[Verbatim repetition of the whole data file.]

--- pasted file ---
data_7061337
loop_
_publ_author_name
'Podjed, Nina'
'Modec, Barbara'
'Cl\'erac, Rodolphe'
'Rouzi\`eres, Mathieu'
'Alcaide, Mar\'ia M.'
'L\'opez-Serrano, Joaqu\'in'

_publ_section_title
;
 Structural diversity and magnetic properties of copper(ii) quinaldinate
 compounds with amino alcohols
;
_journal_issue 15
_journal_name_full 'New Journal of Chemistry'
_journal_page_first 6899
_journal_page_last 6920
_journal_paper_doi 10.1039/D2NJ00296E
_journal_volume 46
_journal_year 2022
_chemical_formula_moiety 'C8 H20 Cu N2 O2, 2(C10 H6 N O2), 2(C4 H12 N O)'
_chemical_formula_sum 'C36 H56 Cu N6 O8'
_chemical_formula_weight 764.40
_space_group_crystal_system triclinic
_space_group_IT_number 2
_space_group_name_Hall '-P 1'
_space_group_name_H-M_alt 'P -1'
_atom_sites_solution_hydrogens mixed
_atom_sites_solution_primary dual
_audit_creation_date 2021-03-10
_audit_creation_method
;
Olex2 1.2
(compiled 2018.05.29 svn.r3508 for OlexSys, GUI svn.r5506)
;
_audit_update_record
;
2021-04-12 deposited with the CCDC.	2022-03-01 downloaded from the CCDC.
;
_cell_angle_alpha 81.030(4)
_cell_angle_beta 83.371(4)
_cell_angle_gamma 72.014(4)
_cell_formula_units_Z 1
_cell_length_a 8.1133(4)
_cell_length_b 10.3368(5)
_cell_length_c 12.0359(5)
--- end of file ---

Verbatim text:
data_7061337
loop_
_publ_author_name
'Podjed, Nina'
'Modec, Barbara'
'Cl\'erac, Rodolphe'
'Rouzi\`eres, Mathieu'
'Alcaide, Mar\'ia M.'
'L\'opez-Serrano, Joaqu\'in'

_publ_section_title
;
 Structural diversity and magnetic properties of copper(ii) quinaldinate
 compounds with amino alcohols
;
_journal_issue 15
_journal_name_full 'New Journal of Chemistry'
_journal_page_first 6899
_journal_page_last 6920
_journal_paper_doi 10.1039/D2NJ00296E
_journal_volume 46
_journal_year 2022
_chemical_formula_moiety 'C8 H20 Cu N2 O2, 2(C10 H6 N O2), 2(C4 H12 N O)'
_chemical_formula_sum 'C36 H56 Cu N6 O8'
_chemical_formula_weight 764.40
_space_group_crystal_system triclinic
_space_group_IT_number 2
_space_group_name_Hall '-P 1'
_space_group_name_H-M_alt 'P -1'
_atom_sites_solution_hydrogens mixed
_atom_sites_solution_primary dual
_audit_creation_date 2021-03-10
_audit_creation_method
;
Olex2 1.2
(compiled 2018.05.29 svn.r3508 for OlexSys, GUI svn.r5506)
;
_audit_update_record
;
2021-04-12 deposited with the CCDC.	2022-03-01 downloaded from the CCDC.
;
_cell_angle_alpha 81.030(4)
_cell_angle_beta 83.371(4)
_cell_angle_gamma 72.014(4)
_cell_formula_units_Z 1
_cell_length_a 8.1133(4)
_cell_length_b 10.3368(5)
_cell_length_c 12.0359(5)